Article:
“Washington Post Deaf Printers,” a digital exhibit created by Gallaudet’s Schuchman Deaf Documentary Center, received the 2023 Mason Multi-Media Award from the Oral History Association at its annual meeting in Baltimore on Oct. 19.

Part of the Schuchman Center’s Deaf Printers Project, the exhibit shares the story of the tight-knit community of deaf employees at The Washington Post through the latter part of the 20th century. It also explores why nearly a quarter of the paper’s printing staff was deaf, and how changing technology eventually pushed them out. The narrative unfolds in a unique bilingual structure combining English text with ASL interviews, explains project manager Dr. Jannelle Legg, Assistant Professor in History. “This is unusual for a project of this size and reflects a commitment from our team to tell these stories authentically,” she says. 

A group of retired deaf printers who had recorded interviews at conferences and reunions brought the project to the Schuchman Center in 2019. These printers — Janie Golightly, Mike Golightly, Jan DeLap, Penny Herbold, David Herbold, and Dick Moore — served as an advisory group throughout the multi-year endeavor, which required extensive research, planning, and production by the Schuchman Center staff as well as several Gallaudet students. “From scanning images and developing metadata, conducting, filming, and editing interviews, to building an exhibit, this was no small undertaking,” Legg says. “It is gratifying to have that labor acknowledged through this award.”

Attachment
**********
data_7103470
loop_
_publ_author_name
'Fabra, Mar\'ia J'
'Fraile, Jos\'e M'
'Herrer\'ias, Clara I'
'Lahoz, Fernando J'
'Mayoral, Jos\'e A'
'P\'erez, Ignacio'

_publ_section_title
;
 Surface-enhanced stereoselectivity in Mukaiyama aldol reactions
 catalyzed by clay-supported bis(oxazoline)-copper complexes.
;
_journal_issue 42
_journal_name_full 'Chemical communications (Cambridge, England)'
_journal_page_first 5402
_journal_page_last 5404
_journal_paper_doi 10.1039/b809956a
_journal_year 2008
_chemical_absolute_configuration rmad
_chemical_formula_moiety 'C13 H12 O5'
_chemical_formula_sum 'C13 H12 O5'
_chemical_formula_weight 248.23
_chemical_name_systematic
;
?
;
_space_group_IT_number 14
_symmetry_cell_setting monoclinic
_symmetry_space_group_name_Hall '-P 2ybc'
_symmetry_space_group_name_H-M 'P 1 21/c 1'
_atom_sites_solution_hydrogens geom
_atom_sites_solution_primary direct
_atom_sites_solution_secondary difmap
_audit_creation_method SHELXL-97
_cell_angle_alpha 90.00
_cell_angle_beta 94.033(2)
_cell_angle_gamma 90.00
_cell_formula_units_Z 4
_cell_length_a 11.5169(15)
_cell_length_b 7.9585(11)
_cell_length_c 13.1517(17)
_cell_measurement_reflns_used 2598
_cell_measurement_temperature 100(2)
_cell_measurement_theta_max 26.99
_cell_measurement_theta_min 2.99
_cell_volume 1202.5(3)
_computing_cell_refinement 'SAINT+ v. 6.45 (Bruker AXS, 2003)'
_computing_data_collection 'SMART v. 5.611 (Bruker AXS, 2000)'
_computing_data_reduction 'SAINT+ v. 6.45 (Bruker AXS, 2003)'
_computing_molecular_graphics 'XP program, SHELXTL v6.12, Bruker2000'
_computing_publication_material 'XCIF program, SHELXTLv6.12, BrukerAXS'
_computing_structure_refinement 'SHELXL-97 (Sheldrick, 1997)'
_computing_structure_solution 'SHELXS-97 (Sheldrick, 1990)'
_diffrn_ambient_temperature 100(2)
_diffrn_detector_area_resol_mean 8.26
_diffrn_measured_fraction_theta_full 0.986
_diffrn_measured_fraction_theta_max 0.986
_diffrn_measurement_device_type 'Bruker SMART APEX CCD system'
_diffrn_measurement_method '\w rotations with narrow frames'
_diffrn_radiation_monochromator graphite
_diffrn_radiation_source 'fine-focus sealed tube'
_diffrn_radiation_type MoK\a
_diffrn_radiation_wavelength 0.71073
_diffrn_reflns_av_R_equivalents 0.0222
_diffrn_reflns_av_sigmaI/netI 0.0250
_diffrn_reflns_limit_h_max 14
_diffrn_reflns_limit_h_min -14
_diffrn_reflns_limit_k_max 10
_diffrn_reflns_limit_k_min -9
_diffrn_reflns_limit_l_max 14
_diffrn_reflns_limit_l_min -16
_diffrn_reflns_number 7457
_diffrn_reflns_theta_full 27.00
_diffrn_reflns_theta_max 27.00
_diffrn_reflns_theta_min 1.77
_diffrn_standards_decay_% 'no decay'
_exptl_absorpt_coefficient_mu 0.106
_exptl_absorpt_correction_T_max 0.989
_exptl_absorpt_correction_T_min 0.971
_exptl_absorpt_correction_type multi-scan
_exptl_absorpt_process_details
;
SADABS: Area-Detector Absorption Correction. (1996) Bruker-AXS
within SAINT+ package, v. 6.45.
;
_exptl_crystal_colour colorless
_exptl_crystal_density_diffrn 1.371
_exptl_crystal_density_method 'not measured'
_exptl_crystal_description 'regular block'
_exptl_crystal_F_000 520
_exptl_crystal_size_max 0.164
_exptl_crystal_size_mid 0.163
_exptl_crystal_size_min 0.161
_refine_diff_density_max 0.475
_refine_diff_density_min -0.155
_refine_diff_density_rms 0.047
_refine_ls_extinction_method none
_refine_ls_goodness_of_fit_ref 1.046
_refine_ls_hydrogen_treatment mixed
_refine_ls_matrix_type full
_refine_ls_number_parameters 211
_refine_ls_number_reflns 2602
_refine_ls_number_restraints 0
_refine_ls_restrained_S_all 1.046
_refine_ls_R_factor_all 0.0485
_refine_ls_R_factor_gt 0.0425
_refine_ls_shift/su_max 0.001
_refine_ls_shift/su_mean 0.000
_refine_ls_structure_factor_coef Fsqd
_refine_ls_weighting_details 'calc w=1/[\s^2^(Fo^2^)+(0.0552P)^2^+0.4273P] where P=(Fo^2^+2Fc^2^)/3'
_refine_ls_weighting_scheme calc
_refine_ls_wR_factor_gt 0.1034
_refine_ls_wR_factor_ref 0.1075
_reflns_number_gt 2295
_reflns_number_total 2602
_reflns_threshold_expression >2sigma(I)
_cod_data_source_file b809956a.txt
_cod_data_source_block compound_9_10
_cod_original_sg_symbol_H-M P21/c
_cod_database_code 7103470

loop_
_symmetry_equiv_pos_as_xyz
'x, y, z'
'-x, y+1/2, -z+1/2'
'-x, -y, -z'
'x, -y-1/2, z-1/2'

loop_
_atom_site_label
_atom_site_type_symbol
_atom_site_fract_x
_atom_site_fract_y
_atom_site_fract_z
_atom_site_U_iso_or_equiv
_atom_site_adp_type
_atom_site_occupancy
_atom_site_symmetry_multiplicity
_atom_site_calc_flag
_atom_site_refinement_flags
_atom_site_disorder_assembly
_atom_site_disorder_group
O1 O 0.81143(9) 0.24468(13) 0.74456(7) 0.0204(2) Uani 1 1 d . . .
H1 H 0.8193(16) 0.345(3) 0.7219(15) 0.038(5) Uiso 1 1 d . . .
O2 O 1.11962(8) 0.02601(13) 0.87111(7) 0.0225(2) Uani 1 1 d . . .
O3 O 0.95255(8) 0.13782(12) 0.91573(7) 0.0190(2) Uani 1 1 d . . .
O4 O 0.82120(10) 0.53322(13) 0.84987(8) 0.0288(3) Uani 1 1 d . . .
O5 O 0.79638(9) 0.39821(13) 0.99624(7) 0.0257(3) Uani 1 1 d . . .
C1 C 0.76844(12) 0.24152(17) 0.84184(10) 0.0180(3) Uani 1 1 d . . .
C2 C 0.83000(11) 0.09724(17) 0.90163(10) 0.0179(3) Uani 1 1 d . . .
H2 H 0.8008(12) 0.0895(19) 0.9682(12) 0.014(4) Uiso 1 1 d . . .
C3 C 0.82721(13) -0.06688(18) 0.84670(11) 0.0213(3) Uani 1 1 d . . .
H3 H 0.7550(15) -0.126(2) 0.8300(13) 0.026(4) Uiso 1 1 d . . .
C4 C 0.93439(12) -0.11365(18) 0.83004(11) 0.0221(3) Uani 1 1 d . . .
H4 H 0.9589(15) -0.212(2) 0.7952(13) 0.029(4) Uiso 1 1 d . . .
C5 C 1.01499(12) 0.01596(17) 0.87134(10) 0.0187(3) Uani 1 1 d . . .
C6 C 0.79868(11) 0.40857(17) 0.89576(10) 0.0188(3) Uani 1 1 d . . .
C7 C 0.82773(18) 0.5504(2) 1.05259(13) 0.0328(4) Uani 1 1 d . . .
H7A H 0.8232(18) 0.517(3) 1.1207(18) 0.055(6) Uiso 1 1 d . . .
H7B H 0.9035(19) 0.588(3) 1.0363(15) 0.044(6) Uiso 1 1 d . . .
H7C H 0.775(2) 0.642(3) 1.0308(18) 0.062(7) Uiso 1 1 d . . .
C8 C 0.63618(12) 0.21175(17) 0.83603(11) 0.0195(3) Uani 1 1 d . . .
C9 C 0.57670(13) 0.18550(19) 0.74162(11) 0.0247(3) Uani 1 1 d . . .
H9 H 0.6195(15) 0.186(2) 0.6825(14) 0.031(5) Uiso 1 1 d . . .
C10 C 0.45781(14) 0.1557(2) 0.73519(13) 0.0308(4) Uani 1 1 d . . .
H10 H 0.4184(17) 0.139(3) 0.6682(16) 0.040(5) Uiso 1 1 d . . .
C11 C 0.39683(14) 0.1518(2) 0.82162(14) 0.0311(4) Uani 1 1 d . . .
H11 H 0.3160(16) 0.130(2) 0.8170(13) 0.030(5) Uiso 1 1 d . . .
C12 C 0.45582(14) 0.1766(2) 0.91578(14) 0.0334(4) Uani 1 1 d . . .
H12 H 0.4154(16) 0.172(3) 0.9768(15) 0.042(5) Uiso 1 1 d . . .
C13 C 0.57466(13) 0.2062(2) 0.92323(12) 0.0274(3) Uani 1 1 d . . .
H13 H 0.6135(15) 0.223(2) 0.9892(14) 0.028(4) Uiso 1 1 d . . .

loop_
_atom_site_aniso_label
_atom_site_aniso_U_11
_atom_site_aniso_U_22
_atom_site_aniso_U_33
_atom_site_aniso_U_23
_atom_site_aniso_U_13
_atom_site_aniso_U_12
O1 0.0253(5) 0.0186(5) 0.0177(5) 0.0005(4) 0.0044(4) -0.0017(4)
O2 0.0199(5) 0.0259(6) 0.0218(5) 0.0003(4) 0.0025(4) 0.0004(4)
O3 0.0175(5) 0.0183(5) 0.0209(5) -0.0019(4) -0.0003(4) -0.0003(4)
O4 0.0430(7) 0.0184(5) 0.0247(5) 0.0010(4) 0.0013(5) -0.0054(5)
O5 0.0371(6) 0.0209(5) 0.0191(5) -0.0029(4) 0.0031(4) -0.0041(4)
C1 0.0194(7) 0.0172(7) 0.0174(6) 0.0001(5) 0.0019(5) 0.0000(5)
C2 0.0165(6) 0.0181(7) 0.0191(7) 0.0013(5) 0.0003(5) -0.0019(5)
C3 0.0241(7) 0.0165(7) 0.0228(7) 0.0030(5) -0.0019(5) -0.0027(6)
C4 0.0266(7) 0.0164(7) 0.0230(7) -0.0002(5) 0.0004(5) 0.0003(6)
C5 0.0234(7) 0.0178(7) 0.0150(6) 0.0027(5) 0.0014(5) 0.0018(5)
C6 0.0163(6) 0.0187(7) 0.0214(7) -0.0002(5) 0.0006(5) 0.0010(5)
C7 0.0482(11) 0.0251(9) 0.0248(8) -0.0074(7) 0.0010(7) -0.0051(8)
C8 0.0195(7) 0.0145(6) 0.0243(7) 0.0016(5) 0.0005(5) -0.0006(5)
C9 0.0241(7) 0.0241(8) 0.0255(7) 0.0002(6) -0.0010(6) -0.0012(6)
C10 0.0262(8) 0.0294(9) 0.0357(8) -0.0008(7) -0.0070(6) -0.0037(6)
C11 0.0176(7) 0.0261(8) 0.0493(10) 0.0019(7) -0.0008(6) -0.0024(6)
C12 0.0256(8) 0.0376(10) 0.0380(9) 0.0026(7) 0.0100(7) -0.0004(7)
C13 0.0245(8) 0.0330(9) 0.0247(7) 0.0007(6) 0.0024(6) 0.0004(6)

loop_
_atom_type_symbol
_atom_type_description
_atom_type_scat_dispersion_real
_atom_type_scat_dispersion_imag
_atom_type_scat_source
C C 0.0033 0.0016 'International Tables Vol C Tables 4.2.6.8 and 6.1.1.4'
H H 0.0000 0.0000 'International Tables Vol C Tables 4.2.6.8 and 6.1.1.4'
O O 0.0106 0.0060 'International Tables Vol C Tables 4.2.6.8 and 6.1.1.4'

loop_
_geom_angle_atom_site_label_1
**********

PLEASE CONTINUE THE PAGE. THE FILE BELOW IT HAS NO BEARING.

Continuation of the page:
The Oral History Association established the Mason Multi-Media Awards to recognize outstanding projects that use oral history in imaginative and effective ways. “Washington Post Deaf Printers” not only spotlights the compelling story of one workplace, but also helps its audience understand the significance of printing to deaf people in major cities across the country, Legg says.

Plus, the exhibit stands out for its innovative approach to capturing deaf oral history. The Schuchman Center team developed a set of best practices for lighting and framing signing subjects in interviews and a translation procedure for creating English transcriptions of each ASL interview. Legg believes these advances can shape the future of the field.

“I hope that this project will encourage the inclusion of deaf participants in oral history projects and greater consideration of deaf people as storytellers in the oral tradition,” she says. “There are rich stories embedded within our communities and I hope this project inspires others to undertake the opportunity to share them.”

Dr. Brian Greenwald, Director of the Schuchman Center, adds, “This work is part of the legacy left by both Drs. John “Stan” and Betty J. Schuchman to preserve deaf histories and to educate both students, and the community beyond.”

To view the “Washington Post Deaf Printers” exhibit, visit .

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